Ashton Kutcher Resigns from Anti-Sex-Abuse Group Over Masterson Flap

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LOS ANGELES (CNS) - Actor Ashton Kutcher, still facing criticism for a letter he wrote in support of fellow "That '70s Show" alum Danny Masterson, has resigned as chairman of the board of an anti-child-sex-abuse organization he co-founded in 2009 with then-wife Demi Moore.

In a letter posted on the website of the organization known as Thorn, Kutcher said his decision to resign came after he and wife Mila Kunis "spent several days of listening, personal reflection, learning and conversations with survivors and the employees and leadership at Thorn."

"I cannot allow my error in judgment to distract from our efforts and the children we serve," Kutcher wrote. "As you know, I have worked for 15 years to fight for people who are sexually exploited. Victims of sexual abuse have been historically silenced and the character statement I submitted (for Masterson) is yet another painful instance of questioning victims who are brave enough to share their experiences. This is precisely what we have all worked to reverse over the last decade."

Kutcher and Kunis -- who also starred on "That '70s Show" -- both faced backlash for writing character letters in support of Masterson, who was sentenced to 30 years to life in prison for raping two women in his Hollywood Hills home decades ago.

Kutcher and Kunis were among dozens of people who wrote to Superior Court Judge Charlaine Olmedo in support of Masterson, including fellow  "That '70s Show" co-stars Debra Jo Rupp and Kurtwood Smith, actor Giovanni Ribisi and Masterson's brother-in-law, actor Billy Baldwin.

When the letters were made public, Kutcher and Kunis both faced public criticism, and they released a video on Instagram days later apologizing.

"We are aware of the pain that has been caused by the character letters that we wrote on behalf of Danny Masterson," Kutcher said in the video posted on the social media site.

"We support victims," Kunis added. "We have done this historically through our work and will continue to do so in the future."

Kutcher said members of Masterson's family reached out to him and Kunis to write about "the person that we knew for 25 years."

"The letters were not written to question the legitimacy of the judicial system, or the validity of the jury's ruling," Kunis added.

Kutcher said the letters "were intended for the judge to read and not to undermine the testimony of the victims or re-traumatize them in any way. We would never want to do that, and we're sorry if that has taken place."

In his letter to the Thorn Board of Directors, Kutcher again apologized "to all victims of sexual violence and everyone at Thorn who I hurt by what I did. And to the broader advocacy community, I am deeply sorry. I remain proud of what we have accomplished in the past decade and will continue to support Thorn's work."

In statements posted on the Thorn website along with Kutcher's resignation letter, several board members praised his work in founding and leading the organization.

"He has been a strong champion for children and worked tirelessly to protect them from sexual abuse," board member Ernie Allen said. "Through the creation of the DNA Foundation that later became Thorn, he helped build the organization into a major global resource for law enforcement, tech companies and others in the fight against child sexual exploitation. He made a difference."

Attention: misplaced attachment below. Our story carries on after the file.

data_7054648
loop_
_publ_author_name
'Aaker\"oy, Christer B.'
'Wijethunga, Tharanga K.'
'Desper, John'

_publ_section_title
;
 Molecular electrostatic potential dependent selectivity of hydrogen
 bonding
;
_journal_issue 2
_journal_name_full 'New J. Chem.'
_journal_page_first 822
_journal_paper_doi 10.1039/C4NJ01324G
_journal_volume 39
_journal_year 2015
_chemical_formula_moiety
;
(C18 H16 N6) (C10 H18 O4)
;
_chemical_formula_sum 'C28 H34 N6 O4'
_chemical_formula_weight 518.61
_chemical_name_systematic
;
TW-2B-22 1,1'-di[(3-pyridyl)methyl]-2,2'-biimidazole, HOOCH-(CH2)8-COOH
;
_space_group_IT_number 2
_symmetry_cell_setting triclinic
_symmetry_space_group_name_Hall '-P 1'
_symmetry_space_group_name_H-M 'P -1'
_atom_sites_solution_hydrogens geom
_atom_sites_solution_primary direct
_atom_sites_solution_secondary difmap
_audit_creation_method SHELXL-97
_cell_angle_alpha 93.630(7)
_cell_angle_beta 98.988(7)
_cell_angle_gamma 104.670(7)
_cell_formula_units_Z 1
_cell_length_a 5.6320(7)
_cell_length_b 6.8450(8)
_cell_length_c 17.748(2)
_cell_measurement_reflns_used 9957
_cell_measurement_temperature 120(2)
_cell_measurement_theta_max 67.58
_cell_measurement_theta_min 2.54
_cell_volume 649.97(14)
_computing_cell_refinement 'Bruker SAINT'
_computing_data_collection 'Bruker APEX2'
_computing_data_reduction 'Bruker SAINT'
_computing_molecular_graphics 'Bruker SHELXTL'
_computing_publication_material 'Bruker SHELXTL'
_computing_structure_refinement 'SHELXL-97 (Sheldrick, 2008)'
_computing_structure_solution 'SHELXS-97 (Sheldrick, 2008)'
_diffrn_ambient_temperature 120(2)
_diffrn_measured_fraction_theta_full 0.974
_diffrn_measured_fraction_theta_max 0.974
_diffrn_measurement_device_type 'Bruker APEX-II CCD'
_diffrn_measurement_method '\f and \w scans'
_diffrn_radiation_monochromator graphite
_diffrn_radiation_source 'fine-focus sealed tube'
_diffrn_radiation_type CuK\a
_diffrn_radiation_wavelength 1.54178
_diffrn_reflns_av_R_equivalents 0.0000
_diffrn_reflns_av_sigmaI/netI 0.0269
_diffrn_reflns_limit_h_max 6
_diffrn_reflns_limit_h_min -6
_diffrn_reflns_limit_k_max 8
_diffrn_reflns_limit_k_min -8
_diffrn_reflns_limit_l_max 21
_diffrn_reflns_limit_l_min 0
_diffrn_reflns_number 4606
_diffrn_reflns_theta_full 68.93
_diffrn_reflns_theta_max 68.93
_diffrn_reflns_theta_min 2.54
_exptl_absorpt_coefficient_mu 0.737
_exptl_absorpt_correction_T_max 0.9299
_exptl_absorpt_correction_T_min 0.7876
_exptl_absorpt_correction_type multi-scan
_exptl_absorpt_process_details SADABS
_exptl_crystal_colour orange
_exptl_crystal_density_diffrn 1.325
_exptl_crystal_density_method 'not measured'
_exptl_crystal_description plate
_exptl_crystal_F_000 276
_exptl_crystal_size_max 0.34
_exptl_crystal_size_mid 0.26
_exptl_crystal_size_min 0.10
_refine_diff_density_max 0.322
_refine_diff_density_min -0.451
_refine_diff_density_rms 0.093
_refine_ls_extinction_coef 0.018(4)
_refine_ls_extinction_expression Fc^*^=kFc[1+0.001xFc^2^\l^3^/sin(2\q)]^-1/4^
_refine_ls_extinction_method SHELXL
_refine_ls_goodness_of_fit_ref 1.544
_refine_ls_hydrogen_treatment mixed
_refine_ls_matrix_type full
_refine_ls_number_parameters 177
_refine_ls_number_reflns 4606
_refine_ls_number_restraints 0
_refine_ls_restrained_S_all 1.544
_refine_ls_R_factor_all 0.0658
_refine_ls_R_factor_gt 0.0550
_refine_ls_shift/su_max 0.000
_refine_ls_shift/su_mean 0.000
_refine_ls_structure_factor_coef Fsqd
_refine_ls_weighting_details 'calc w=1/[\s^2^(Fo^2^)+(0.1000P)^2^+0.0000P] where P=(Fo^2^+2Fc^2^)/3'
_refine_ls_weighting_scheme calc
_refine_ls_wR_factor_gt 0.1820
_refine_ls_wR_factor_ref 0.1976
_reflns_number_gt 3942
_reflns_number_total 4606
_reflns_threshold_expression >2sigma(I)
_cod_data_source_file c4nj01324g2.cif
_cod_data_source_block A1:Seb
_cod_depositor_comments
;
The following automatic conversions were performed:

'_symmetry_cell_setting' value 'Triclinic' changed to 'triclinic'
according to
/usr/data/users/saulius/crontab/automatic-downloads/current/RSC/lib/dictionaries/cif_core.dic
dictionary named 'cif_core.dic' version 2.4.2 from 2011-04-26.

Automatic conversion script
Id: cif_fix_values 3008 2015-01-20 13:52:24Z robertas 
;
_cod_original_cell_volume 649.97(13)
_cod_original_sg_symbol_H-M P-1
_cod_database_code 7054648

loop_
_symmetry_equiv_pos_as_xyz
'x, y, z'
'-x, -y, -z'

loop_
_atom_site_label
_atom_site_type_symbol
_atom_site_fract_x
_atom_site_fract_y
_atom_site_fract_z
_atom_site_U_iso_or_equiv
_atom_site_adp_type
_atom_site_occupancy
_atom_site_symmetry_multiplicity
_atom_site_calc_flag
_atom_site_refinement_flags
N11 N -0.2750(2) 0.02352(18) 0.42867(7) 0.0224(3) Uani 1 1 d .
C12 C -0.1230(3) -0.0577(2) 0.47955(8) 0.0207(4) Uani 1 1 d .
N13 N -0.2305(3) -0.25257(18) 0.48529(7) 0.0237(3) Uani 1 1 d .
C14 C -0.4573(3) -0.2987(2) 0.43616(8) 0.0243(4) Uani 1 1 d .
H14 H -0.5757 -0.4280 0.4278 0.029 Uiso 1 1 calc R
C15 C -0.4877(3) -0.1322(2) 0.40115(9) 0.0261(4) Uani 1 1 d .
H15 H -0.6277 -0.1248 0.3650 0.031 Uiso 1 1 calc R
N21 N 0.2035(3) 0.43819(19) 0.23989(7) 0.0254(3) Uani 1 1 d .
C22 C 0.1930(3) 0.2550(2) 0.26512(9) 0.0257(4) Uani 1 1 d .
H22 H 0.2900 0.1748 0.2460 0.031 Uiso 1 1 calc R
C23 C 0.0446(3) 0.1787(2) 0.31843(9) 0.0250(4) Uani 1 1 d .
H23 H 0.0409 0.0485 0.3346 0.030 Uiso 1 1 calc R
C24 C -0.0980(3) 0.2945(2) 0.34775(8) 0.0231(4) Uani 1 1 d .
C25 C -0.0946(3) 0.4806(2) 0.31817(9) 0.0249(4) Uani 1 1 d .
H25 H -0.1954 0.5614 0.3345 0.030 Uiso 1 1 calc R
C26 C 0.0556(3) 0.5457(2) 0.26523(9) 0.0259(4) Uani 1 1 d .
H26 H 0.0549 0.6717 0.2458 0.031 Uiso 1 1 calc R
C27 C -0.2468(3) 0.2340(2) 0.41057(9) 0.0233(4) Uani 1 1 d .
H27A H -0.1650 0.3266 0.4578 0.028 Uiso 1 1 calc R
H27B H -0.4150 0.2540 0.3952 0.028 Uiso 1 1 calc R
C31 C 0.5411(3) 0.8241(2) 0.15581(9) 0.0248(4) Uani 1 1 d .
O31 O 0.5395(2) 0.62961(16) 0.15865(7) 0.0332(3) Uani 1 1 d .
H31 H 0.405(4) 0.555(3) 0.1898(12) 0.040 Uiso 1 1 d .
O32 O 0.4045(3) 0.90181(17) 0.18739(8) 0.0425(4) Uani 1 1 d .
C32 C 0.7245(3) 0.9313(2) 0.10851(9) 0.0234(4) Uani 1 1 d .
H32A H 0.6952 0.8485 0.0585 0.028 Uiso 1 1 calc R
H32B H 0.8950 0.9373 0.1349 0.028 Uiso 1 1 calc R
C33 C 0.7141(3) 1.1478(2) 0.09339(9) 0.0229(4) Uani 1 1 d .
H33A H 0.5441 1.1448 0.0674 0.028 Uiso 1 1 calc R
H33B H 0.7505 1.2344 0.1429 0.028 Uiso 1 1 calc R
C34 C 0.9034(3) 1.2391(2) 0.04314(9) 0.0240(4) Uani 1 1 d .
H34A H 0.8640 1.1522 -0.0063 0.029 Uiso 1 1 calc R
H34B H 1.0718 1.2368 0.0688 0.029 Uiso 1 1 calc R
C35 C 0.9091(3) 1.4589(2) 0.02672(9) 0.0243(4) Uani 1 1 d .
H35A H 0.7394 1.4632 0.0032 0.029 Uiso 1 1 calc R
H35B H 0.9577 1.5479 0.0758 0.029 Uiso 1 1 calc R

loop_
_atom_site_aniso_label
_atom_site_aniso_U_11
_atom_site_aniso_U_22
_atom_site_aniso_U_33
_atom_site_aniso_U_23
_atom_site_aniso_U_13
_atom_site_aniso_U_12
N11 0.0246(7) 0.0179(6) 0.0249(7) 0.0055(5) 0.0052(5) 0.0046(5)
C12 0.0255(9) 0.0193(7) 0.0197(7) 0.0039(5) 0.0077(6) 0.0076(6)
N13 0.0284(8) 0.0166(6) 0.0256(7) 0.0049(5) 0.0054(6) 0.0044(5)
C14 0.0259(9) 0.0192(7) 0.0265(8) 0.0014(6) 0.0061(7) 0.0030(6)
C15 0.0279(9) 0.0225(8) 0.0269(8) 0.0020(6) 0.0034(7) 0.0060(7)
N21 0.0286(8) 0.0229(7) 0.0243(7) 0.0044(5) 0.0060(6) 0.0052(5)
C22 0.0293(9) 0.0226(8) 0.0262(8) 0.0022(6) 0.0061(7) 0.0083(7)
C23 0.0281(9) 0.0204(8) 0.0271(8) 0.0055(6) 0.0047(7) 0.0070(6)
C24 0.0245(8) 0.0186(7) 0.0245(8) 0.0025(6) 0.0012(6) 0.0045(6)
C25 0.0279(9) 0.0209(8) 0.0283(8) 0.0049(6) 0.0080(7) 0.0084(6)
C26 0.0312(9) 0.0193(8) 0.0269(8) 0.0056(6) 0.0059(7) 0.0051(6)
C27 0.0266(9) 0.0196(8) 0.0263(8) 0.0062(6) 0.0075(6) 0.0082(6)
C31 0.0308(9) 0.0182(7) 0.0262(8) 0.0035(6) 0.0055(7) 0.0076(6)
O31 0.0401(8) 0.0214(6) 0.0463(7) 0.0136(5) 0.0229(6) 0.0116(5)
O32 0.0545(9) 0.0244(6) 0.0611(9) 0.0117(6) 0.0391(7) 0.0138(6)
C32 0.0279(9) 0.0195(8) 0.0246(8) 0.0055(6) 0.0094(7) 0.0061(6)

Board member Suzanne Bell added, "Ashton founded Thorn over a decade ago with one goal in mind: to protect children from sexual abuse and give them the childhood they deserve. His unwavering dedication and commitment to Thorn throughout its journey have enabled the organization to become the leader that it is in the child safety ecosystem. It has been my privilege to join him on this mission."

In his letter in support of Masterson, Kutcher wrote that he was 20 when he met Masterson in 1998 and "he instantly became a friend, dedicated co- worker, and role model to me. And has remained as such for 25 years."

Kutcher said Masterson is "an extraordinarily honest and intentional human being," that the two spent hundreds of hours working together and "set an extraordinary standard around how you treat other people."

He wrote that he and Masterson -- the father of a 9-year-old daughter with actress-wife Bijou Phillips Masterson -- "have spent countless hours together with our kids and he is among few people that I would trust to be alone with my son and daughter."

"While I'm aware that the judgement (sic) has been cast as guilty on two counts of rape by force and fear and the victims have a great desire for justice. I hope that my testament to his character is taken into consideration in sentencing. I do not believe he is an ongoing harm to society and having his daughter raised without a present father would (be) a tertiary injustice in and of itself."

In her letter to the judge, Kunis wrote that she "could sense his innate goodness and genuine nature" from the very beginning after meeting Masterson and that he has "proven to be an amazing friend, confidant, and, above all, an outstanding older brother figure to me."

"... His genuine concern for those around him and his commitment to leading by example make him an outstanding role model and friend," Kunis wrote in her letter. "... I wholeheartedly vouch for Danny Masterson's exceptional character and the tremendous positive influence he has had on me and the people around him. His dedication to leading a drug-free life and the genuine care he extends to others make him an outstanding role model and friend."

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